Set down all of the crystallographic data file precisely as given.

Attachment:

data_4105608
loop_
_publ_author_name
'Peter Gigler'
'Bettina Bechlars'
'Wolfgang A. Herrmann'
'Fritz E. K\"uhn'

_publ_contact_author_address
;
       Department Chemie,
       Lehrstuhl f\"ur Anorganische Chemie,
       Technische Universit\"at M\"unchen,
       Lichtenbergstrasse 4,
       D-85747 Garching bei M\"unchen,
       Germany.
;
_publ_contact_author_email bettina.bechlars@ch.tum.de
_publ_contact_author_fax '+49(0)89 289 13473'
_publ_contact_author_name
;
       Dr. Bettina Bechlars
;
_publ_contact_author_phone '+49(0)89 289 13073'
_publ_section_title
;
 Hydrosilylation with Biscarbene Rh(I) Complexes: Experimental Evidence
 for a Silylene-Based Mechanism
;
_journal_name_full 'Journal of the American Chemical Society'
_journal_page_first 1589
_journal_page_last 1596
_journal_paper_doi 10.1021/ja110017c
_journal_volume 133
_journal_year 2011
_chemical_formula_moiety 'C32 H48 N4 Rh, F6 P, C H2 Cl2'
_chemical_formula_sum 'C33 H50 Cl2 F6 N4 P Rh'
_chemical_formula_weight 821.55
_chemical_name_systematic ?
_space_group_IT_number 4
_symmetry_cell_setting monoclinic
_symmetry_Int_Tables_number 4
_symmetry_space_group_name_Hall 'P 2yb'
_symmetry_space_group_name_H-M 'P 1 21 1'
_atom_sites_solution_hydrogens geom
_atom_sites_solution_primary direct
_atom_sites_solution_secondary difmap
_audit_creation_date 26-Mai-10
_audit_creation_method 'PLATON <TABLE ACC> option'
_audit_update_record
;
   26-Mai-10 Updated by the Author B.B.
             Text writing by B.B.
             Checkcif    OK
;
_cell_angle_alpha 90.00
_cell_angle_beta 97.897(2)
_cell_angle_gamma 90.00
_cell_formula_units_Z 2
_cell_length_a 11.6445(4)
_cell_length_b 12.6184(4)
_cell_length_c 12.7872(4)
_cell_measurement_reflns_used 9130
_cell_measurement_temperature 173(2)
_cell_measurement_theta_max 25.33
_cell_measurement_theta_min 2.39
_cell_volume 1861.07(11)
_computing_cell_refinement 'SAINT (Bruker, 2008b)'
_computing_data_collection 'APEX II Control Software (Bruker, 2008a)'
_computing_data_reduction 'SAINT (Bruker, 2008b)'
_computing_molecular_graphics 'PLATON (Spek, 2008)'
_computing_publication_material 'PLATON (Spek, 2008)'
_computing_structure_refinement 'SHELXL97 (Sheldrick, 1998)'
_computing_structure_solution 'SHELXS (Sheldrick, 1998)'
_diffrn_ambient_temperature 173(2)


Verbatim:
data_4105608
loop_
_publ_author_name
'Peter Gigler'
'Bettina Bechlars'
'Wolfgang A. Herrmann'
'Fritz E. K\"uhn'

_publ_contact_author_address
;
       Department Chemie,
       Lehrstuhl f\"ur Anorganische Chemie,
       Technische Universit\"at M\"unchen,
       Lichtenbergstrasse 4,
       D-85747 Garching bei M\"unchen,
       Germany.
;
_publ_contact_author_email bettina.bechlars@ch.tum.de
_publ_contact_author_fax '+49(0)89 289 13473'
_publ_contact_author_name
;
       Dr. Bettina Bechlars
;
_publ_contact_author_phone '+49(0)89 289 13073'
_publ_section_title
;
 Hydrosilylation with Biscarbene Rh(I) Complexes: Experimental Evidence
 for a Silylene-Based Mechanism
;
_journal_name_full 'Journal of the American Chemical Society'
_journal_page_first 1589
_journal_page_last 1596
_journal_paper_doi 10.1021/ja110017c
_journal_volume 133
_journal_year 2011
_chemical_formula_moiety 'C32 H48 N4 Rh, F6 P, C H2 Cl2'
_chemical_formula_sum 'C33 H50 Cl2 F6 N4 P Rh'
_chemical_formula_weight 821.55
_chemical_name_systematic ?
_space_group_IT_number 4
_symmetry_cell_setting monoclinic
_symmetry_Int_Tables_number 4
_symmetry_space_group_name_Hall 'P 2yb'
_symmetry_space_group_name_H-M 'P 1 21 1'
_atom_sites_solution_hydrogens geom
_atom_sites_solution_primary direct
_atom_sites_solution_secondary difmap
_audit_creation_date 26-Mai-10
_audit_creation_method 'PLATON <TABLE ACC> option'
_audit_update_record
;
   26-Mai-10 Updated by the Author B.B.
             Text writing by B.B.
             Checkcif    OK
;
_cell_angle_alpha 90.00
_cell_angle_beta 97.897(2)
_cell_angle_gamma 90.00
_cell_formula_units_Z 2
_cell_length_a 11.6445(4)
_cell_length_b 12.6184(4)
_cell_length_c 12.7872(4)
_cell_measurement_reflns_used 9130
_cell_measurement_temperature 173(2)
_cell_measurement_theta_max 25.33
_cell_measurement_theta_min 2.39
_cell_volume 1861.07(11)
_computing_cell_refinement 'SAINT (Bruker, 2008b)'
_computing_data_collection 'APEX II Control Software (Bruker, 2008a)'
_computing_data_reduction 'SAINT (Bruker, 2008b)'
_computing_molecular_graphics 'PLATON (Spek, 2008)'
_computing_publication_material 'PLATON (Spek, 2008)'
_computing_structure_refinement 'SHELXL97 (Sheldrick, 1998)'
_computing_structure_solution 'SHELXS (Sheldrick, 1998)'
_diffrn_ambient_temperature 173(2)